Safety Manager shall conduct a Critique of all incidents classified as Level 2 or higher, and shall properly document and follow-up on all findings and resulting corrective actions and/or recommendations.



Water System Pressure Loss


      1. SITUATION

GSWSA operates and maintains several hundred miles of water mains throughout its service area.
GSWSA relies on these water mains to transport potable water from the treatment plants to each and every customer, maintaining the same quality, adequate pressure, and volume from start to finish.
A partial or total loss of Distribution System pressure could be created by inadequate pressures / volumes being discharged from the pumping stations, and/or, excessive demand for water from the system. (For high system demand due to a major water main leak or break, refer to ESG-11.)


      1. THREAT or HAZARD INFORMATION

A partial or total loss of pressure in the Water Distribution System can create a number of problems. Possible complications include, but are not limited to:

  • reduction in pressure available to customers

  • reduction in volume (amount) available to customers

  • complete loss of water service to customers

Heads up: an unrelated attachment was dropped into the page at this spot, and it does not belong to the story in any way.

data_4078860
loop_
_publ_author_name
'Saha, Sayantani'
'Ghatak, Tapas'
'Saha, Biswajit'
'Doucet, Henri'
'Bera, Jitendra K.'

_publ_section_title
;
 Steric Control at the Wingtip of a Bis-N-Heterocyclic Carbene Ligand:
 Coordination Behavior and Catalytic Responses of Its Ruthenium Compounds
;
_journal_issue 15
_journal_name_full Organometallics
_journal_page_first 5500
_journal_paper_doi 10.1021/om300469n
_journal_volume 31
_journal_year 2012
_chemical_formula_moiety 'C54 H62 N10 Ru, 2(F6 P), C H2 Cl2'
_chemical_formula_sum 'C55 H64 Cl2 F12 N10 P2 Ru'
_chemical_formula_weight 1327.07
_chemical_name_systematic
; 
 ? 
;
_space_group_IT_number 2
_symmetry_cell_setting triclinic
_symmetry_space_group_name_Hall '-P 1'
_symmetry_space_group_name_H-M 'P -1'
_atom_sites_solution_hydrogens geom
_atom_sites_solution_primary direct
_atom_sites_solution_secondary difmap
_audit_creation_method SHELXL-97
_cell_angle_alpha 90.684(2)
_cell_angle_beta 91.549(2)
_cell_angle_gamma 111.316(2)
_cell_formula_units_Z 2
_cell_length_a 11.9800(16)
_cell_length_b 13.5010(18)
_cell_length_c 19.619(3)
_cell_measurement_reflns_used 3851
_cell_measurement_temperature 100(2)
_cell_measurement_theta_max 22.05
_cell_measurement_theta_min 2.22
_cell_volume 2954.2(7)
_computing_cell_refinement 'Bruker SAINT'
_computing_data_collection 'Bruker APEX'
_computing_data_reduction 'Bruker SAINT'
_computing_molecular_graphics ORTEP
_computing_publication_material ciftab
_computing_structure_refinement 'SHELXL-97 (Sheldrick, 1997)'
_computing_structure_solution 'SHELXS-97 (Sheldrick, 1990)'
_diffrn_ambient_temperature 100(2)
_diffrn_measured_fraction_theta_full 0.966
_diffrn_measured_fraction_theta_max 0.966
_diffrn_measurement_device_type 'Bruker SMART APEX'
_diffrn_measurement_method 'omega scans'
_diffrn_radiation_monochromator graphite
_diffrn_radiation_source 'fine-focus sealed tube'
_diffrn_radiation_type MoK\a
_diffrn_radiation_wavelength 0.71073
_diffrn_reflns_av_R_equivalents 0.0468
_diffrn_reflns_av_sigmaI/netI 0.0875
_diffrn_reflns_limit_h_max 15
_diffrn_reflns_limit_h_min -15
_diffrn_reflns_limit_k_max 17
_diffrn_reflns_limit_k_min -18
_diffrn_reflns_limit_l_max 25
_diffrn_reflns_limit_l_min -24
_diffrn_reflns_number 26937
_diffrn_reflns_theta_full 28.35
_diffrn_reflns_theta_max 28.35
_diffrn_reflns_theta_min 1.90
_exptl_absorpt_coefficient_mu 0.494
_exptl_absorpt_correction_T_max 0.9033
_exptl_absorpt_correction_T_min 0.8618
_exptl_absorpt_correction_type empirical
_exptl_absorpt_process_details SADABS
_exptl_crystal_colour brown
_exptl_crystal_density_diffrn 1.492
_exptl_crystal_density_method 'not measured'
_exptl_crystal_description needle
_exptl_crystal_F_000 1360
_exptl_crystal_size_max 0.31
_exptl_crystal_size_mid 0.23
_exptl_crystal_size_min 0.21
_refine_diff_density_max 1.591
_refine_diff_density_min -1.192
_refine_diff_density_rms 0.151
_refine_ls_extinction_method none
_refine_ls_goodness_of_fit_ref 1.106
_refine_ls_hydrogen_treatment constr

• loss of business for commercial customers that depend on water service

  • loss of pressure / volume for fire fighting activities

  • contamination from foreign materials being back-siphoned into the system through “cross-connections” during low / no pressure




      1. CONCEPT of OPERATIONS

GSWSA operates and maintains pressure transmitters at the pumping stations to control and monitor the pressures that are being introduced into the Distribution System.
GSWSA operates and maintains a number of remote pressure transmitters throughout the Distribution System that, through the SCADA system, constantly monitor the water pressure in many areas of the system.
Any pressure transmitter registering a pre-determined pressure will send a “Low Pressure” alarm to the SCADA System (Control Room PC) and to the On-Call Operator’s pager.


      1. EMERGENCY PROCEDURES

Specific procedures regarding Distribution System maintenance activities are maintained in the Utilities Division Standard Operating Procedure (SOP) Manual.
Determine approximately how many customers are affected, and to what extent. (For assistance estimating how long it will be before dropping water storage levels throughout the system reach “critical”, refer to Action Form 12.)
Classify the incident in accordance with Section 1.6 of the Basic Plan.

Notify Safety Manager for any incident classified as Level 2 or higher.


South Carolina State Primary Drinking Water Regulations, section 61-58.8, subsection C, paragraph (1) reads, “If the pressure in a distribution system or any significant portion of a distribution system should drop to ten (10) pounds per square inch or less the owner or operator of the system shall notify the Department (of Health and Environmental Control – DHEC) immediately.
Any immediate corrective action necessary to protect public health shall take priority over any notification requirement to the Department.”
IF THE CAUSE FOR THE LOSS OF PRESSURE IS UNKNOWN, immediate response efforts shall focus on determining that cause.
IF THE CAUSE IS A MAJOR LEAK OR BREAK, refer to ESG-11.
IF THE CAUSE IS REDUCED PUMPING DUE TO LOW STORAGE LEVELS: